SILENCING THE RESERVISTS?
Newsweek presents a strange piece contending that SECDEF Don Rumsfeld is trying to undermine a carefully-crafted “strategic check-and-balance” put in place after Vietnam: putting vital troops in reserve to make mobilizing them without public support harder.
What Rumsfeld is actually doing–or trying to do–is something many of us have been calling for since Somalia:
Right now there are U.S. soldiers in Iraq doing nothing to rebuild Iraq because theyÃ¢€™re only trained to fire artillery, or because they drive gas trucks and only drive gas trucks–and the Army isn’t firing artillery anymore and is using just a fraction of the gas it needed during heavy combat. But because troops are deployed in divisions, they come home that way, too. Rumsfeld wants to break down divisions–the Third Infantry Division and the 101st Airborne Division look to be first up–and deploy brigades that bring to battle only what’s relevant to the task at hand. In other words, he wants to downsize “big Army” into something more akin to nimble Special Operations units. (That’s why he tapped retired general Peter Schoomaker, former head of the Special Forces, as chief of staff of the Army.)
Critics–including Congress and some military officers–are asking whether this downsizing would simply make it easier for the United States to rush to war. RumsfeldÃ¢€™s proposed “rebalancing” would convert the most heavily used reserve jobs (military police, civil affairs, psychological operations) into active-duty Army positions. That would effectively reduce the number or reservistsÃ¢€”and the number of complaints–needed for full-scale military operations.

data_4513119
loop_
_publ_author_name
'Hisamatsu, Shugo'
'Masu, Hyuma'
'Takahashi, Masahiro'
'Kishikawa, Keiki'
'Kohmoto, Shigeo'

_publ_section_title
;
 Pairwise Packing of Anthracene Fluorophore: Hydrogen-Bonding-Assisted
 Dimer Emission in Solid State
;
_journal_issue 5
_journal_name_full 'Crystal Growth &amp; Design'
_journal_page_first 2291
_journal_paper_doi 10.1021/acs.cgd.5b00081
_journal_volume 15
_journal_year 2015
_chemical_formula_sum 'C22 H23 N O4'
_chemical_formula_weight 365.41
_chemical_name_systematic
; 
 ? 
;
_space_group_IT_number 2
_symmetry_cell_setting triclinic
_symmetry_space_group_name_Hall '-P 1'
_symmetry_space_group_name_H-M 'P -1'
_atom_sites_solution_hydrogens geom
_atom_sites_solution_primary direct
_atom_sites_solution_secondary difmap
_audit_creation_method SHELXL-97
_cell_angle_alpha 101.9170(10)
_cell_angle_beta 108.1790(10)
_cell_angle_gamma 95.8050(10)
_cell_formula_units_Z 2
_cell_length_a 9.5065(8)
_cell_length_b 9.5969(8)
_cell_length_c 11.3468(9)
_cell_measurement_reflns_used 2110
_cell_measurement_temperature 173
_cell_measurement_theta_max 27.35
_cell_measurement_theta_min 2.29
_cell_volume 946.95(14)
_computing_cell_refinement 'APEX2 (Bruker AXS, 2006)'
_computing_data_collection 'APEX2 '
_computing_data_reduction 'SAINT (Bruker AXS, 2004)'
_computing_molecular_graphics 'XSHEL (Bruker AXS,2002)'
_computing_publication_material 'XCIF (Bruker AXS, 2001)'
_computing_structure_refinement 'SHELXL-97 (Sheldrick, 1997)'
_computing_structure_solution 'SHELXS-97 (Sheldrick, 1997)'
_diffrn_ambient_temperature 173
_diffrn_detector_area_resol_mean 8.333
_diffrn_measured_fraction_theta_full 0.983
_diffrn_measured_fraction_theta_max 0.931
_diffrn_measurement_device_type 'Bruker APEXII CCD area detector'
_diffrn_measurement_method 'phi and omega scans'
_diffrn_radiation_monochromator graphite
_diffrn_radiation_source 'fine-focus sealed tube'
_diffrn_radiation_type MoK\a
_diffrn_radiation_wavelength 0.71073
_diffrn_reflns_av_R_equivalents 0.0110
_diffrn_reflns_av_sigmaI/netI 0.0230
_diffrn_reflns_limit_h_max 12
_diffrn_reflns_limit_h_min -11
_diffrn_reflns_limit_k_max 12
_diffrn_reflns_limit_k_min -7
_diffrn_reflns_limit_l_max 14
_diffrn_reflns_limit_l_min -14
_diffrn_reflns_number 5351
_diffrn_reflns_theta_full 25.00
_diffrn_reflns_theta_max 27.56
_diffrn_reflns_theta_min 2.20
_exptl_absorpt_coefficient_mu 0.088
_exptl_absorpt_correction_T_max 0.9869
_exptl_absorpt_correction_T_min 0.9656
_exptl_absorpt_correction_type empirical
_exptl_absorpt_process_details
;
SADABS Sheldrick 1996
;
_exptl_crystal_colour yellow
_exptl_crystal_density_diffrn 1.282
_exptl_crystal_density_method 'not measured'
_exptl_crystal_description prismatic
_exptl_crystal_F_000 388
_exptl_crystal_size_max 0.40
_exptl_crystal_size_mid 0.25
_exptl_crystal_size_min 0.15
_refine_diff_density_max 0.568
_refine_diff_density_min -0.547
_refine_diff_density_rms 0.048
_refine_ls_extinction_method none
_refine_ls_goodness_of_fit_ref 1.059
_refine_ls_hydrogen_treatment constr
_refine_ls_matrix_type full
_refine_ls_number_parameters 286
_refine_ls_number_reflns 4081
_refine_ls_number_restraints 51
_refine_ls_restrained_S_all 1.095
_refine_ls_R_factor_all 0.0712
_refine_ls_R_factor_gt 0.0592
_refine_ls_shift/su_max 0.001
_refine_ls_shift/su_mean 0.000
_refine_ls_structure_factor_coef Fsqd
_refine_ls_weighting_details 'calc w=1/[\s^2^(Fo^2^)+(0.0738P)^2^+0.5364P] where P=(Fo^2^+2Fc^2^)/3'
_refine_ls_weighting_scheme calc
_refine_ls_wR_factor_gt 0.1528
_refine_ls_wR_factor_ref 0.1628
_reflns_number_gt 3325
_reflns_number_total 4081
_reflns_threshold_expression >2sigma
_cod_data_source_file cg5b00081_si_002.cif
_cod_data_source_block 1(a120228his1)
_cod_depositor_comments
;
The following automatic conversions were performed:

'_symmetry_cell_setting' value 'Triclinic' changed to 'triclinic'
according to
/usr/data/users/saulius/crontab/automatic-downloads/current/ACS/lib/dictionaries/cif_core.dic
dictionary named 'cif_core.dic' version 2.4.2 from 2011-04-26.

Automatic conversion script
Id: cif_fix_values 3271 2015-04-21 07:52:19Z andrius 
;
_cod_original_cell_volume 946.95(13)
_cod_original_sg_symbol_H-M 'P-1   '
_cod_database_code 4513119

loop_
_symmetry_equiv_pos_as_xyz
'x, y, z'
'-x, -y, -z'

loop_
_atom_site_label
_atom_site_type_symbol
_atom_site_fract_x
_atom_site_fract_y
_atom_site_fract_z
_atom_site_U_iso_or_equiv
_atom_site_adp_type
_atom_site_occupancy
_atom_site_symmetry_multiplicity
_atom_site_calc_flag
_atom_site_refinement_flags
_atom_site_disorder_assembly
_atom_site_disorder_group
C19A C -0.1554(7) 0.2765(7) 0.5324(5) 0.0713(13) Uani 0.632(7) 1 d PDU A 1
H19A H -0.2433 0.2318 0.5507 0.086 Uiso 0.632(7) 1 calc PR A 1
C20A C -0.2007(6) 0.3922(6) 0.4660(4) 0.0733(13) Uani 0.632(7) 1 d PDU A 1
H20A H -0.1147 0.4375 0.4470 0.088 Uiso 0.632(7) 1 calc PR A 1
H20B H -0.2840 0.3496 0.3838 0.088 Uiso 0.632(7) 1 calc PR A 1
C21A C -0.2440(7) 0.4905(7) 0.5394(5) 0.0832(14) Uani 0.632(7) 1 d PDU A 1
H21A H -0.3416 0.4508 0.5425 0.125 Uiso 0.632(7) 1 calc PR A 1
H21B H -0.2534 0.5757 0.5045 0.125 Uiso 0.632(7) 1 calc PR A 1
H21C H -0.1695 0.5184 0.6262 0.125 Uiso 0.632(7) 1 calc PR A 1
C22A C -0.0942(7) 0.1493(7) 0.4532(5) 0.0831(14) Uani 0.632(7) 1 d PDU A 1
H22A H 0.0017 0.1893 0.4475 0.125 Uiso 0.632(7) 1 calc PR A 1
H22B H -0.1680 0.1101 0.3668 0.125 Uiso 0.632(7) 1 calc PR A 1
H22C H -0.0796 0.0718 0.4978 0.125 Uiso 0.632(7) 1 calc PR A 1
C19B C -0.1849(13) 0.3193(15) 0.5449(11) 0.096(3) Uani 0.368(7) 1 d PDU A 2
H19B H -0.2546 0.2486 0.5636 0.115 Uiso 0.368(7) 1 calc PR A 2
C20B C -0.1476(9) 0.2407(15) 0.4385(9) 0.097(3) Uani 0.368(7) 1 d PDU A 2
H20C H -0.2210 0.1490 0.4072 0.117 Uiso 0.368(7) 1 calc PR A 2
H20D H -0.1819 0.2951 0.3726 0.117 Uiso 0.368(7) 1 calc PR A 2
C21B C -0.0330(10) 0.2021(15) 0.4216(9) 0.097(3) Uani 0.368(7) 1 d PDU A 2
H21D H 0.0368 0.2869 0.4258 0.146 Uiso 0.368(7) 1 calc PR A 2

Rumsfeld says he’s trying to be fair. “You end up calling them [the Reserves] up over and over,” he said during a question-and-answer session on Sept. 25, “and that’s not fair to their families, and itÃ¢€™s not fair to their employers, and weÃ¢€™ve got to fix that.” But his plan will blunt the Abrams Doctrine. It will also, notes the brass in charge of the Reserves, blunt the skills of future civil-affairs soldiers because as reservists, civil-affairs soldiers hone their craft when theyÃ¢€™re demobilized and working their law-and-order and government jobs back in the United States.
RumsfeldÃ¢€™s “rebalancing” is a five-year plan. So it wonÃ¢€™t fix the Bushies’ immediate political problem. But it might grease the skids for AmericaÃ¢€™s next war.
I agree with both of these moves as well as Rummy’s logic. While it’s true that the Vietnam-era policy served a useful purpose, it’s also true that it was based on an entirely different strategic paradigm. During the Cold War, the force was going to be deployed en masse or not at all. Since 1989 (starting with Just Cause in Panama), there have been well over a dozen military deployments. The same forces are being used over and again because the skills required for peace operations are in limited quantity. The “strategic check” hasn’t stopped that. It’s time to face reality.